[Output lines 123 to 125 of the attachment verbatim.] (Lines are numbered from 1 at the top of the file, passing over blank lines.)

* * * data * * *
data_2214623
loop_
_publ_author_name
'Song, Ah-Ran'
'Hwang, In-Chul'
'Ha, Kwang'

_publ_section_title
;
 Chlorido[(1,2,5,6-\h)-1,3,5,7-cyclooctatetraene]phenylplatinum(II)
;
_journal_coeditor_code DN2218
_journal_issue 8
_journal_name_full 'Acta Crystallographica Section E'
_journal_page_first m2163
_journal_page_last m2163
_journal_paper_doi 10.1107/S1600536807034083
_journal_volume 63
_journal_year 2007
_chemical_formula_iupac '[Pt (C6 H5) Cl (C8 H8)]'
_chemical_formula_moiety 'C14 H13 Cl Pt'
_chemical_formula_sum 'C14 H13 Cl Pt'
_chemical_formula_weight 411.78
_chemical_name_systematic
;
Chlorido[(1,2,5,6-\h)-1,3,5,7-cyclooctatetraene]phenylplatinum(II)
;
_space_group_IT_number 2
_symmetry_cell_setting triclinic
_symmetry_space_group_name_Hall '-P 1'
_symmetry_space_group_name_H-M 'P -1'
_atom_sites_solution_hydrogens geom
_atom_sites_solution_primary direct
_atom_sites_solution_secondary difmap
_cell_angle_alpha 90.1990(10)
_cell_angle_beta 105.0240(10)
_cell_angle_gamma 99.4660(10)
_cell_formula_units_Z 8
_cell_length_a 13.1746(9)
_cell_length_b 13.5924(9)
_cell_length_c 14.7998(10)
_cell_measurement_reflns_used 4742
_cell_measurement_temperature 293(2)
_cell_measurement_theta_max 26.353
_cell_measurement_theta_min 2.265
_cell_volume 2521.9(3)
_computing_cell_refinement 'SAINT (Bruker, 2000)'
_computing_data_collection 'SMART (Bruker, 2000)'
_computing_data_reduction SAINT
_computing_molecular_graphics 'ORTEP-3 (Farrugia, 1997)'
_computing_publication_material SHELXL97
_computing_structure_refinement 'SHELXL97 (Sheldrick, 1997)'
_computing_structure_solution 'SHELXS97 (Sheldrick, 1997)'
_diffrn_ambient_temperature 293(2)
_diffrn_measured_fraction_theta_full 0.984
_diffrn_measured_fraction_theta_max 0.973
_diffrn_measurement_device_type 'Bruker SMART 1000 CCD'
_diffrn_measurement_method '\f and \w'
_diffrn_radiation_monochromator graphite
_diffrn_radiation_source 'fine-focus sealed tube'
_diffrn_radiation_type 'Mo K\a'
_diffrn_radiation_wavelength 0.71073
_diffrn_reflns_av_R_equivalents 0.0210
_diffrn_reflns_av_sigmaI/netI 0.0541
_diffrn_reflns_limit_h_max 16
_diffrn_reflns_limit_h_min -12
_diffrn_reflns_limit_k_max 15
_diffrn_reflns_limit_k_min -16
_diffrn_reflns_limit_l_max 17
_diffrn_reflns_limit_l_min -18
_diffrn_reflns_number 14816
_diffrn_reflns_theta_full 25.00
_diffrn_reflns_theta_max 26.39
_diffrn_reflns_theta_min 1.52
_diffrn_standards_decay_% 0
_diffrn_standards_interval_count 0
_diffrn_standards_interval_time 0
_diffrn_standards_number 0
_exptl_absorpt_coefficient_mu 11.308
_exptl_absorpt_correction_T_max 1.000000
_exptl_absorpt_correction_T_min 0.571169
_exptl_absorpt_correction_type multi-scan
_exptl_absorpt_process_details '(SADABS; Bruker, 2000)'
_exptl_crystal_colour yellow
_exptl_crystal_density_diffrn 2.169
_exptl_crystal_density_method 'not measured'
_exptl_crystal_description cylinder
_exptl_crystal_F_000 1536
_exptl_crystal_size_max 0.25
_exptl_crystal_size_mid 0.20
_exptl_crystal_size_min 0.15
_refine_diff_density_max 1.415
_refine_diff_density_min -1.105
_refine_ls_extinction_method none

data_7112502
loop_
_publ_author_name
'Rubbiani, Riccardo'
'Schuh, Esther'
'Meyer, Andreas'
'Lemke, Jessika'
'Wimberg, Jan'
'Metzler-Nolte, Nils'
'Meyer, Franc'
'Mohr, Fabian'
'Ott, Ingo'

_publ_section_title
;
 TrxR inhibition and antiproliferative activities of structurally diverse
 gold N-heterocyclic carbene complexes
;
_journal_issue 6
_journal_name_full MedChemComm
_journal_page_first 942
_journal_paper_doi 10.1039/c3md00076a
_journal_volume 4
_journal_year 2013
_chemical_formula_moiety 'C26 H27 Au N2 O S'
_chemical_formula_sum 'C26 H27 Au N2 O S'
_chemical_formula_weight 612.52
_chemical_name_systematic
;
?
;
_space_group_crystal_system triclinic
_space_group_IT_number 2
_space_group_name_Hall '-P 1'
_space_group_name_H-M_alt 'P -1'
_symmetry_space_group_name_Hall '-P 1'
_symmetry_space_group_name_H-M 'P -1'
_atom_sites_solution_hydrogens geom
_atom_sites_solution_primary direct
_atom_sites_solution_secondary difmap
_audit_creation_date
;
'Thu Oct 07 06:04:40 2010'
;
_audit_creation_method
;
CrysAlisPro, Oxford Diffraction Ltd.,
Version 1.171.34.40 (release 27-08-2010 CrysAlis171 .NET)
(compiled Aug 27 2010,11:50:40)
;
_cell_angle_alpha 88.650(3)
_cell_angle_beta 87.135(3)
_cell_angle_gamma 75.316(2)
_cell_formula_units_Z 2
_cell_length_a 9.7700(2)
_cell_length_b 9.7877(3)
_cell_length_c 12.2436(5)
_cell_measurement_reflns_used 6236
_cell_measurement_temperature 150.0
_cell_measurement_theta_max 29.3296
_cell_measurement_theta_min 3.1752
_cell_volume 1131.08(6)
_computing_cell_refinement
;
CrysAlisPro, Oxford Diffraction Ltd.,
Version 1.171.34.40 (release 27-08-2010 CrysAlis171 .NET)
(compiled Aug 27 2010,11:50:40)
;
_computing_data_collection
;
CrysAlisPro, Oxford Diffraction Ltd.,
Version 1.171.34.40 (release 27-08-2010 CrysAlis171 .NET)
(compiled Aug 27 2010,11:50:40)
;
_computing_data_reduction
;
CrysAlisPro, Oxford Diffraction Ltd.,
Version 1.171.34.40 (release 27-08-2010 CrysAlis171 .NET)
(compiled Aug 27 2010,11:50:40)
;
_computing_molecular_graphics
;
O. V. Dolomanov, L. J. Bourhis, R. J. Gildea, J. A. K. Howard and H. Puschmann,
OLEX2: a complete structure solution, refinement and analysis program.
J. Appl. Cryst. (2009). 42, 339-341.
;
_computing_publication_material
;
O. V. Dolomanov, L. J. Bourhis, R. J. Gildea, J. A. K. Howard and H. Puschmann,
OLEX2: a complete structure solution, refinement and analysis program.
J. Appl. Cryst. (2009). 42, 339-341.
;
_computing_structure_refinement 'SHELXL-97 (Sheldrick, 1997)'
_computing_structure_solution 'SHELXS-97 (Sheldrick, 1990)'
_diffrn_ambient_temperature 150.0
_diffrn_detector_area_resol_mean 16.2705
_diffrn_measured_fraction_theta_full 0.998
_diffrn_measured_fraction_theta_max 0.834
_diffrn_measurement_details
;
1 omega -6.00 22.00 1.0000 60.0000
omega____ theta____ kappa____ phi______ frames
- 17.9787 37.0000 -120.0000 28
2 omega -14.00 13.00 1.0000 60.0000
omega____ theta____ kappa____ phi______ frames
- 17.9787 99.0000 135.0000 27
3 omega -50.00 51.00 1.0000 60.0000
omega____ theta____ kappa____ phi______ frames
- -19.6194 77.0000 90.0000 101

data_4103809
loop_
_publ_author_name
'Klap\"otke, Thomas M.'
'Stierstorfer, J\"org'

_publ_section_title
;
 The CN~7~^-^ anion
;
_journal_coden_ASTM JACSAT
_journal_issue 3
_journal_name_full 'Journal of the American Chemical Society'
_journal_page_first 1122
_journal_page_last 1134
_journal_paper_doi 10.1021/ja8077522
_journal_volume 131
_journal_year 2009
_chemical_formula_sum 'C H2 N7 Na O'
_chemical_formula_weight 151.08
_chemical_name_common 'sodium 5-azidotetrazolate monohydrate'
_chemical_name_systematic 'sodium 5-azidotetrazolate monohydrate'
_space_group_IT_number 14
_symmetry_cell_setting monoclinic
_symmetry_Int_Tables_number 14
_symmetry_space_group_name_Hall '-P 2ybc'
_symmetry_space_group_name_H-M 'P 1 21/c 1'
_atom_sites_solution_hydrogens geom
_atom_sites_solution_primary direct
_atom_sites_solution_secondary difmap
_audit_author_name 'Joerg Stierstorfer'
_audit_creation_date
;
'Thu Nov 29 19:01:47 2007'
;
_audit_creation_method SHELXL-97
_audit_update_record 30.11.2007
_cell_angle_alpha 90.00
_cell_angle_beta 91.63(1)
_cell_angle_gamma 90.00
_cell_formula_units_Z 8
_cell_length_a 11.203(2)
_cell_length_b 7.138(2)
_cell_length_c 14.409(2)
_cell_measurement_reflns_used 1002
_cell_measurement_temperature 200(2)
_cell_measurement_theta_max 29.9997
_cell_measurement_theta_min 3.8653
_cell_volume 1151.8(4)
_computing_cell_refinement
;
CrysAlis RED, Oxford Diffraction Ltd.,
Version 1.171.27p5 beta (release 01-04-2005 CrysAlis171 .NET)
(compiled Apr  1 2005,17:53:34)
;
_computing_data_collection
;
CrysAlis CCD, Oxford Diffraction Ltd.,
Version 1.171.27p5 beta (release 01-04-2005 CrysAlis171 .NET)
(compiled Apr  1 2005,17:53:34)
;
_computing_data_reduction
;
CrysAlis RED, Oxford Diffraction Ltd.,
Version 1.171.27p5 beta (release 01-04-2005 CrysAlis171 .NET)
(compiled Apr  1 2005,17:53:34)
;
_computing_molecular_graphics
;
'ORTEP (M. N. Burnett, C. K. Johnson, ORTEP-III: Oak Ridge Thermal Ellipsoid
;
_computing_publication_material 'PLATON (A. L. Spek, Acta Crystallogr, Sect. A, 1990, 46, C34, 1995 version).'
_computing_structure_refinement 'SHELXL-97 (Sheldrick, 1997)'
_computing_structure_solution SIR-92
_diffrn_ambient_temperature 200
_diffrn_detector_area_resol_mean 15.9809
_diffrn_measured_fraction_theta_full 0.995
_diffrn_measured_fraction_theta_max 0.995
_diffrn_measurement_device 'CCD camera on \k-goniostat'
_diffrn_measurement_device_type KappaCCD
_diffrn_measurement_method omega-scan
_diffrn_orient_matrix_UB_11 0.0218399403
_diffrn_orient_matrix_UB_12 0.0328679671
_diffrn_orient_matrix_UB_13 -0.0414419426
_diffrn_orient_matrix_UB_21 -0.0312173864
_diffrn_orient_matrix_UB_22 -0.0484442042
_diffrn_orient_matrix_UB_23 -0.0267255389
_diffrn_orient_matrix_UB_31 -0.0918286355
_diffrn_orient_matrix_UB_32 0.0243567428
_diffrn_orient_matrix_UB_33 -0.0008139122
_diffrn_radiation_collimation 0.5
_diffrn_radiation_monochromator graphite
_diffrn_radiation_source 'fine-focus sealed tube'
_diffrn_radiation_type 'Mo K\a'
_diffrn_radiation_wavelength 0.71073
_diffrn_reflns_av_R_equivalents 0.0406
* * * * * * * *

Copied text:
;
_space_group_crystal_system triclinic
_space_group_IT_number 2